After a while you develop a sense about where to find strays. Back alleys in places where there are lots of shophouses, such as Little India and Geylang, are a good hunting ground. There are often strays in HDB void decks and town centres. I've come across lots of community cats at places like Toa Payoh, Eunos and Pasir Ris Central. There's a lot in Changi Village and along Changi beach also. Hawker centres and markets are good spots as well. Keep your eyes open and you'll find these 'invisible citizens' are actually everywhere.
When photographing a cat, how do you approach cats without scaring the living daylights out of them?
I find that many neighbourhood cats are used to being around people and don't get scared off easily. They often suss you out as you register on their radar and then ignore you once they decide you're not a threat. Some of the more spoiled community cats will actually come towards you looking for treats. Once you've gotten in close enough and find that you want the cat to look at you (and the camera), it sometimes helps to snap your fingers or make some other kind of sharp noise to get their attention.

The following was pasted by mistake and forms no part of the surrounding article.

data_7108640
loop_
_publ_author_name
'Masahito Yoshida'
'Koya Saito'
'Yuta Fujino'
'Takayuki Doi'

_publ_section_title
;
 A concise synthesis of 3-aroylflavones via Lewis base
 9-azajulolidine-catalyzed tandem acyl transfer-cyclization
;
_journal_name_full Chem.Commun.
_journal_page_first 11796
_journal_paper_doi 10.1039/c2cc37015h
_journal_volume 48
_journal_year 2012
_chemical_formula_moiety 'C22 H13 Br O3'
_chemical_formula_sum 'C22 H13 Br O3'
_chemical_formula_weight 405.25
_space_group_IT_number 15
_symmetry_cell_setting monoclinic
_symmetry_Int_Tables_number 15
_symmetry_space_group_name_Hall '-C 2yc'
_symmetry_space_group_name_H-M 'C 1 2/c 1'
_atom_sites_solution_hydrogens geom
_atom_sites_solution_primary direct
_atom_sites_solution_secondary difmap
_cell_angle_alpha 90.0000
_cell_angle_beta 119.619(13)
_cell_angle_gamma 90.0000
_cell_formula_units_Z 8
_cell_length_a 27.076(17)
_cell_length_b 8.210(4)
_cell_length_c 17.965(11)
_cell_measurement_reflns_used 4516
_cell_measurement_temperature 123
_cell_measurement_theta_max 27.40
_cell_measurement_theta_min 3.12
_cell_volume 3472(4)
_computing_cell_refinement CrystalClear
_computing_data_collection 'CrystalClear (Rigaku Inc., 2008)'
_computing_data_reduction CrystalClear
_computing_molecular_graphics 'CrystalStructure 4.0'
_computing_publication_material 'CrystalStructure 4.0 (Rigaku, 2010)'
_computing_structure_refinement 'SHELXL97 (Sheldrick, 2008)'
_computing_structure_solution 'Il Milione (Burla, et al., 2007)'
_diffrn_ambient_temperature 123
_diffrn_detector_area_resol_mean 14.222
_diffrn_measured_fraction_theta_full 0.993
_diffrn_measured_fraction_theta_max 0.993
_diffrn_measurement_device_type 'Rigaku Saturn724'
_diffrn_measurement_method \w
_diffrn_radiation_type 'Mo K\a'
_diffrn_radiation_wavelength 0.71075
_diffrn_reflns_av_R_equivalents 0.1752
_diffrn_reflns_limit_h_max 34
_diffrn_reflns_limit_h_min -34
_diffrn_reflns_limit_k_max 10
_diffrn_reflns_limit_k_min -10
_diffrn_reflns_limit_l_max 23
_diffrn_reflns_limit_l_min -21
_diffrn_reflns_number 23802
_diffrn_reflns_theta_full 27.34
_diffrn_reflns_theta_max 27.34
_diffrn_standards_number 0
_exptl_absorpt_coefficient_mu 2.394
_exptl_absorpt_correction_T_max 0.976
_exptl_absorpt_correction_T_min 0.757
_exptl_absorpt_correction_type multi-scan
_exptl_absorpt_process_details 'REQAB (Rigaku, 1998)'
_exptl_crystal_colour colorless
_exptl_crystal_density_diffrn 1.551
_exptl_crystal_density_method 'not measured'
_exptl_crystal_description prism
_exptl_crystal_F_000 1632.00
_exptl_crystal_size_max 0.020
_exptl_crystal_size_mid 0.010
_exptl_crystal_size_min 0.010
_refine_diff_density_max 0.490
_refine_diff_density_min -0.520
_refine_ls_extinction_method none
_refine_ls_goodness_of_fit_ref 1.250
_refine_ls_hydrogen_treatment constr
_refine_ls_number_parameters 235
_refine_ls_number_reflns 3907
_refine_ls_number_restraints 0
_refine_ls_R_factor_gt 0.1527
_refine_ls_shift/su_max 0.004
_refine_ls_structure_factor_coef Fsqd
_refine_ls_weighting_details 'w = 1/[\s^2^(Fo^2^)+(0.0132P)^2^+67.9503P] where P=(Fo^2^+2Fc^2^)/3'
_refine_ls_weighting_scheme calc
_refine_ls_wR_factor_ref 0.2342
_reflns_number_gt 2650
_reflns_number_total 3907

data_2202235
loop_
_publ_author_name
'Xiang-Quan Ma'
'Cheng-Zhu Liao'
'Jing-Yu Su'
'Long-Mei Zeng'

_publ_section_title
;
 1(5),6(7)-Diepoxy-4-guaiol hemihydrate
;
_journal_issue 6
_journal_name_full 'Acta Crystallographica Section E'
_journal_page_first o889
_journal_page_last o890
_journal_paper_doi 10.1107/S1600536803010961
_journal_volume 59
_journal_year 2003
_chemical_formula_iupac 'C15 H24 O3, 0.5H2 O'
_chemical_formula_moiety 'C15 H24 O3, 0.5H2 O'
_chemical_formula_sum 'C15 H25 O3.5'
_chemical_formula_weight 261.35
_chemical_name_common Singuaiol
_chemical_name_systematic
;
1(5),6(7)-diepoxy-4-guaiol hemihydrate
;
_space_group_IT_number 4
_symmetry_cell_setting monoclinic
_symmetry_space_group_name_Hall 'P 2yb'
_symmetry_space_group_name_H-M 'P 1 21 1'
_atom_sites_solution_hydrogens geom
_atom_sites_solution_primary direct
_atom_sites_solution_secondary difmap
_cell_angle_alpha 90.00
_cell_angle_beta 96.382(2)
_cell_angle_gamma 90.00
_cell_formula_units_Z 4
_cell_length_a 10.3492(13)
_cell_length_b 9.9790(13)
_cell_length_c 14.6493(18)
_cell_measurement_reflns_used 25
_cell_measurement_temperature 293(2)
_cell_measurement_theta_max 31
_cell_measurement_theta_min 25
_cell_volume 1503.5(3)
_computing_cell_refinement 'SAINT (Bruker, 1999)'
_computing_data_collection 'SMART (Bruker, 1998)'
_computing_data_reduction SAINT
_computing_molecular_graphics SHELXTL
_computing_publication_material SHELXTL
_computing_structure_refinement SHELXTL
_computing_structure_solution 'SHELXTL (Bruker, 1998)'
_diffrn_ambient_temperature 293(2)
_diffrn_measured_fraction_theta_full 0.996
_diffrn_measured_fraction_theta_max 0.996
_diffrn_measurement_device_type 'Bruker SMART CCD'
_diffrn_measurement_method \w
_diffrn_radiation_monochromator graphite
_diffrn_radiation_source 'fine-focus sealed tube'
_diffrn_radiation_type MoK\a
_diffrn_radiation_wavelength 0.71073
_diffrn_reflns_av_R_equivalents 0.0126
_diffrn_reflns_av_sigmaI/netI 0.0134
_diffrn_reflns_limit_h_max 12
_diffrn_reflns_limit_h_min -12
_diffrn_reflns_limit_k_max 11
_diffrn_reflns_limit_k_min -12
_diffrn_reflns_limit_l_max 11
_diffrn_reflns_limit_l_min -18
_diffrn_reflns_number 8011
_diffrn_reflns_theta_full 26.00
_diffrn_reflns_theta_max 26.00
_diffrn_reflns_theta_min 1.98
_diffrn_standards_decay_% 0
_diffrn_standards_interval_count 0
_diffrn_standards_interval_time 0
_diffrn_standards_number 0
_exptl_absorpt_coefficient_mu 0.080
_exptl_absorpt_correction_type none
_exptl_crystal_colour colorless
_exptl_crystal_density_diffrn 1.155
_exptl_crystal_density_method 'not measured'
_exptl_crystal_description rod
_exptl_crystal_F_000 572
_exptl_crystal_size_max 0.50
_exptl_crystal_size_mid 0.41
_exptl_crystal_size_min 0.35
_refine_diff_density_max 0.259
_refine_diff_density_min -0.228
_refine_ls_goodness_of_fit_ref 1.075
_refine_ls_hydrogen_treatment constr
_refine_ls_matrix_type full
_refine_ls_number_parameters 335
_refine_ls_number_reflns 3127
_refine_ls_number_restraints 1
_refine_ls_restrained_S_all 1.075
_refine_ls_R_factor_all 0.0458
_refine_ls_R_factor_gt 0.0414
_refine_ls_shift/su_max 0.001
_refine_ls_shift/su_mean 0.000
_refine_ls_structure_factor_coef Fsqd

There was a community cat near my office at Waterloo Street that seemed to be much loved by the locals. I have several pictures of it being petted, photographed and even given an impromptu massage with an umbrella. Unfortunately that cat as well as one or two others from the area seem to have disappeared. I'm hoping they weren't taken away by the AVA.
I wouldn't say I'm interested in cats per se,but I do like to observe the relationships between community cats and and the people around them.You see busy Singaporeans often going out of their way to perform random acts of kindness. I also enjoy the challenge of shooting these cats as it forces you to look in nooks and crannies you might not normally look in and to make quick shooting decisions.
I'd be anyone and anything as the mood takes me and probably find that 9 lives still wouldn't be enough.